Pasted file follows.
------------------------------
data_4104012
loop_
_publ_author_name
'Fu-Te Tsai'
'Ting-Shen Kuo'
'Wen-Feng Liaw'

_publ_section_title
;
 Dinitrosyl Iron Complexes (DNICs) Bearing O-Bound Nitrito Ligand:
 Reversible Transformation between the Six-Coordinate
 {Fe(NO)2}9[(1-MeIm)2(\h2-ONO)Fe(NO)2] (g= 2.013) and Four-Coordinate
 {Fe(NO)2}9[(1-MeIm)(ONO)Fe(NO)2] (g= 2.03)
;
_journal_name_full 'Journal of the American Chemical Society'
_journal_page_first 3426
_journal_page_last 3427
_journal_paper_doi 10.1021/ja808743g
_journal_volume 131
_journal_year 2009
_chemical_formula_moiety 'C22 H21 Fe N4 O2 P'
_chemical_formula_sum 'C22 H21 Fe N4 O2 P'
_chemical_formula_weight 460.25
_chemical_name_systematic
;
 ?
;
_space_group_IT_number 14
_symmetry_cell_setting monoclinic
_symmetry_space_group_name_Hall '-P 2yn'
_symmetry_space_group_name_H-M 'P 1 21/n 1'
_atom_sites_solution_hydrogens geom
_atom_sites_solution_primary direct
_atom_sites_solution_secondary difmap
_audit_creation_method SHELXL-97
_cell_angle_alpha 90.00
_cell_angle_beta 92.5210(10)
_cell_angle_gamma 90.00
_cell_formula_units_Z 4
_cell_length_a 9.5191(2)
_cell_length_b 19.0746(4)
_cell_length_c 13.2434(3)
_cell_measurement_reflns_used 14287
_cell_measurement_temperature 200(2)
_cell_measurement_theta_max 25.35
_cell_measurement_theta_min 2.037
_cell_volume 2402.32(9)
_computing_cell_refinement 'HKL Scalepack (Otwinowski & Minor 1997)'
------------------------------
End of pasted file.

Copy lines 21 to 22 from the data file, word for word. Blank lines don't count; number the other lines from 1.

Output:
_chemical_formula_sum 'C22 H21 Fe N4 O2 P'
_chemical_formula_weight 460.25